So here I am with the recipe for Nonya Laksa. This is an extremely tasty and addictive dish, and although it may sound daunting to make since a number of steps are involved, you will find the result well worth it. It is one of those dishes you shouldn’t rush, and it will definitely taste better with some TLC. I cooked it in fairly large quantities, so the recipe here is based on a reduced portion. It would make 5 servings. I really hope you will enjoy making and eating this as much as I did!
620g thick rice noodles (chu mee fen or chor bee hoon)
500ml coconut milk
400g prawns (medium) (approx 4 prawns per person)
2 fish cakes (each of approx 12cm in length), sliced
3 pieces tau pok (about 6cm x 6cm)
10 quail’s eggs or 3 chicken eggs, hard boiled and shelled
200g fresh blood cockles (with shells) (optional)
10 stalks laksa leaves
Rock sugar to taste
Salt to taste
For the Rempah (paste)
40g hei bee (dried shrimp)
1 whole garlic
1 small piece turmeric (approx 1cm x 1.5cm)
1 piece galangal (approx 3cm x 3cm)
3 candlenuts, finely pounded
1 stalk lemongrass
1 + 1/4 tbs belacan
10 dried chillies
Grind rempah ingredients in a food processor into a fine paste. Add about 2 tsp of finely chopped laksa leaves (from about 2 stalks) into food processor and whizz for a few seconds together with the paste.
In a wok, heat up 2-3 tbs of cooking oil, and fry paste until its colour darkens. If it gets too dry before this happens, add a little oil. Set aside rempah once it is done.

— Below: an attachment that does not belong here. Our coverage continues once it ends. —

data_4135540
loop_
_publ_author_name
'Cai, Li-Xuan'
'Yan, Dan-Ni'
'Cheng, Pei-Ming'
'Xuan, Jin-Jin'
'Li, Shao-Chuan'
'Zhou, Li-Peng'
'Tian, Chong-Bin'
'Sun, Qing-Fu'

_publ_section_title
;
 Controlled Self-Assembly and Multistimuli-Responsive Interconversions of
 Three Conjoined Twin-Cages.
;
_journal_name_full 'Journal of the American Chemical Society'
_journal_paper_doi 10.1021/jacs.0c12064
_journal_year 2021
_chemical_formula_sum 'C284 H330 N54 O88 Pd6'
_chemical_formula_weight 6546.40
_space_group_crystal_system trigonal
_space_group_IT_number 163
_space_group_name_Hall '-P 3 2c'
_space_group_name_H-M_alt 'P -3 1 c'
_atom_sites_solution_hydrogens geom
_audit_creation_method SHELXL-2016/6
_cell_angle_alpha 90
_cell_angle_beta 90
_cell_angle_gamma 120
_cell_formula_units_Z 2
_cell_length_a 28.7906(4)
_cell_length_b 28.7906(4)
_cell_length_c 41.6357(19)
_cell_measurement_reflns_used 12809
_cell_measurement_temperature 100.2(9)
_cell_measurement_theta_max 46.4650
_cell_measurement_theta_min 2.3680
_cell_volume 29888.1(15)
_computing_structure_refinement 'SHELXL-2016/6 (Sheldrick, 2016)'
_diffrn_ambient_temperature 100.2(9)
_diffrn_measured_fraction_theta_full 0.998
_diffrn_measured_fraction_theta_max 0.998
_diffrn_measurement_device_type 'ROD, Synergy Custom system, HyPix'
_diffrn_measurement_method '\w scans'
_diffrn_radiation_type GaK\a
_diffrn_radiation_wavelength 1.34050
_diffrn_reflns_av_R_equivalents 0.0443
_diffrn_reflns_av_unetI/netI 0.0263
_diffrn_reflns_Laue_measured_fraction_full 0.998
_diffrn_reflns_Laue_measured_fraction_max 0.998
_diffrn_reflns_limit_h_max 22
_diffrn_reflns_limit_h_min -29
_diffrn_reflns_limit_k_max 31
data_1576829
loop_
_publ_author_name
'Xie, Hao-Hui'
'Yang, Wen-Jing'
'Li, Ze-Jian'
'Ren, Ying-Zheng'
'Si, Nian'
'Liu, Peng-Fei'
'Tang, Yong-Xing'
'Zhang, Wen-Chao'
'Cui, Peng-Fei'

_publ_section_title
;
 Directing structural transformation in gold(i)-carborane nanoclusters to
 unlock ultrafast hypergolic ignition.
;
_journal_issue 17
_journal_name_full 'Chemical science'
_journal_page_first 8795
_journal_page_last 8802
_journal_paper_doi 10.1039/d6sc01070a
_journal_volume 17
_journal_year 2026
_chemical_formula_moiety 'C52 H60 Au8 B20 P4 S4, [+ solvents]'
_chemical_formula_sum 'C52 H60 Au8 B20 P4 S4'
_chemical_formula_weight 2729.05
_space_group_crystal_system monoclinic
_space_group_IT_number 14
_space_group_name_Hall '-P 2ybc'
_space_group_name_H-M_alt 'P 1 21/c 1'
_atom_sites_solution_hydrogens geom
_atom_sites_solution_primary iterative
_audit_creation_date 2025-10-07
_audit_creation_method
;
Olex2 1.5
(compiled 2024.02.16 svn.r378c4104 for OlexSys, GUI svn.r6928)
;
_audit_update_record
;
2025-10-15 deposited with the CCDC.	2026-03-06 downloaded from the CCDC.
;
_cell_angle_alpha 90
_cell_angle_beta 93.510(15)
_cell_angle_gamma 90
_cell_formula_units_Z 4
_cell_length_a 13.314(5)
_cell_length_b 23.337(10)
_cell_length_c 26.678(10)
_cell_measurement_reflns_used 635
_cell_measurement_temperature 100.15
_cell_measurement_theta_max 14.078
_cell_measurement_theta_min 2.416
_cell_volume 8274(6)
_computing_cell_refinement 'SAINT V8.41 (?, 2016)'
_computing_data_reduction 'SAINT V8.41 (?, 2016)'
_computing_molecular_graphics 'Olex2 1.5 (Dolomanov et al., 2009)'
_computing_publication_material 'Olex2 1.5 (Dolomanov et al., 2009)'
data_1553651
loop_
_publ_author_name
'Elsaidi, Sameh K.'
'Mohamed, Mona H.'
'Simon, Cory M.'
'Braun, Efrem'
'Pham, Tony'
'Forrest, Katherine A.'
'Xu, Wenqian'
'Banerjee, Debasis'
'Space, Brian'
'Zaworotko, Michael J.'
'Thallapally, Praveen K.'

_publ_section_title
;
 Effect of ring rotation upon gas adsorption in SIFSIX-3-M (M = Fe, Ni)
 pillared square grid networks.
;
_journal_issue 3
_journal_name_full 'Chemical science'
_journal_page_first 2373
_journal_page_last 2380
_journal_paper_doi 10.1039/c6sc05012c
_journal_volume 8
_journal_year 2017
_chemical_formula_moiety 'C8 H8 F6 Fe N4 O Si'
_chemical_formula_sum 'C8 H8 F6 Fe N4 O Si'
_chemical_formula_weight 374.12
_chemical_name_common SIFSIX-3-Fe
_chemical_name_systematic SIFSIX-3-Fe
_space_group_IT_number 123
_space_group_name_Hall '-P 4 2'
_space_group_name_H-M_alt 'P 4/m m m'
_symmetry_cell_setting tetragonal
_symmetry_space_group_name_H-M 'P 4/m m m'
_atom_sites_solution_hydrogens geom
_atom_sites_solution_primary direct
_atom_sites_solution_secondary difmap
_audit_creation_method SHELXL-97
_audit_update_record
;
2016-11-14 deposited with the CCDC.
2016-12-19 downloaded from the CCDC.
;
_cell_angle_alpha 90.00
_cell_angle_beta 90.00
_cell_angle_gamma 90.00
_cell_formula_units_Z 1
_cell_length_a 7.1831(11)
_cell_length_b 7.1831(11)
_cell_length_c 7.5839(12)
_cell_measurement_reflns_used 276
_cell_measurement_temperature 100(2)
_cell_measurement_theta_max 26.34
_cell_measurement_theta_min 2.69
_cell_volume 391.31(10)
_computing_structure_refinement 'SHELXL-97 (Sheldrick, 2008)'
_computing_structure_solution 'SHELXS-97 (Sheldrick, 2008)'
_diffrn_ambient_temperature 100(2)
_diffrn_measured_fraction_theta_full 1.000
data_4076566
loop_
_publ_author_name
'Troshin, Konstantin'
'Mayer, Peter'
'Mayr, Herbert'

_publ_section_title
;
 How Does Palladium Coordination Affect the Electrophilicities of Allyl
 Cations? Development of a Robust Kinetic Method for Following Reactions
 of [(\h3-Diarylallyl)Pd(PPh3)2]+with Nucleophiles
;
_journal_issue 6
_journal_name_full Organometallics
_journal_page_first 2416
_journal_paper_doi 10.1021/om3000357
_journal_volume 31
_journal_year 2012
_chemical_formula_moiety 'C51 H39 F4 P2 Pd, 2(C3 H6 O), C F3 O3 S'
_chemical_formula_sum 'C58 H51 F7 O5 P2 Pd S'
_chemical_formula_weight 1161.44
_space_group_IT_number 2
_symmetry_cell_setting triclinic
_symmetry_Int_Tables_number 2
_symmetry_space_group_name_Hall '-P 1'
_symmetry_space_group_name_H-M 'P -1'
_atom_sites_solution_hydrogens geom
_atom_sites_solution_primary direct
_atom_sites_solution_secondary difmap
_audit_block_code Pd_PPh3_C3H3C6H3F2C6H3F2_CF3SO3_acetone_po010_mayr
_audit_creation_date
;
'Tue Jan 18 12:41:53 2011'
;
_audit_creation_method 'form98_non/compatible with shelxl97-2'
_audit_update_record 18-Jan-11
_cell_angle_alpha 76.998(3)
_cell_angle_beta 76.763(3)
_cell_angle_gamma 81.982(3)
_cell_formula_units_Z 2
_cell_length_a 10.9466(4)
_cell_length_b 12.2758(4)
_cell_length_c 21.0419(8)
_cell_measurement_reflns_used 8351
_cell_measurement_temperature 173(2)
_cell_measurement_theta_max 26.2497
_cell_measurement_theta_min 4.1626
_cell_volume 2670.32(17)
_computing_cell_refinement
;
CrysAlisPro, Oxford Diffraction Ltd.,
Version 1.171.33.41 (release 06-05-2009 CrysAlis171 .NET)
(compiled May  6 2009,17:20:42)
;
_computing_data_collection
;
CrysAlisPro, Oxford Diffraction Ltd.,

In a large stock pot, bring 1.8L of water to a boil and add the prawns, with shells on, then simmer till the prawns are cooked, remove quickly and refresh with cool water. Once cooled, shell prawns and return shells and heads into stock pot. Set aside the prawns. Bring pot to a boil, then lower heat and simmer about 1.5 hours. Add a handful of laksa leaves to the stock pot (from approximately 3 stalks), and allow to simmer for another half hour.
While stock is simmering, prepare the other ingredients:
Slice fish cakes.
De-vein cooked prawns.
Hard boil the eggs, then shell them, and if using chicken eggs, slice them (quail’s eggs may be served whole).
Blanche the tau pok in a pot of boiling to remove some oil, then drain and slice them.
Rinse cockles thoroughly in a basin of cool water, changing the water until the water turns clear. Drain. Place cockles in a basin or small pot and pour boiling water over them and leave for a minute before draining them. Refresh with cool water to prevent the cockle flesh from continuing to cook and becoming too tough. Remove the flesh and set aside. Discard shells.
Blanche beansprouts quickly and drain.
Finely chop the remaining laksa leaves (you should have about 5 tsp)*.
Cook rice noodles in a pot of boiling water, refresh and drain.
Strain stock after it has been allowed to simmer for 2 hours, and return to stock pot.
Add rempah to the stock and bring to a boil, then lower heat and simmer till oil surfaces. Skim. Lower heat.
Add coconut milk (a little at a time), bring to a boil, the lower heat to simmer for a few minutes.
Add rock sugar and salt to taste.
If necessary, add more coconut milk.
Place a portion of the cooked rice noodle into a bowl. Arrange prawns, tau pok, beansprouts, cockles and eggs over the noodles and then pour some gravy over it. Sprinkle with 1 tsp of chopped laksa leaves and serve with sambal if available.
* If you are not able to get the amount of laksa leaves required in this recipe, try to ensure that you have at least 4-5 tsp of chopped laksa leaves for sprinkling over the individual bowls, and omit the laksa leaves in the rempah and stock if you have to.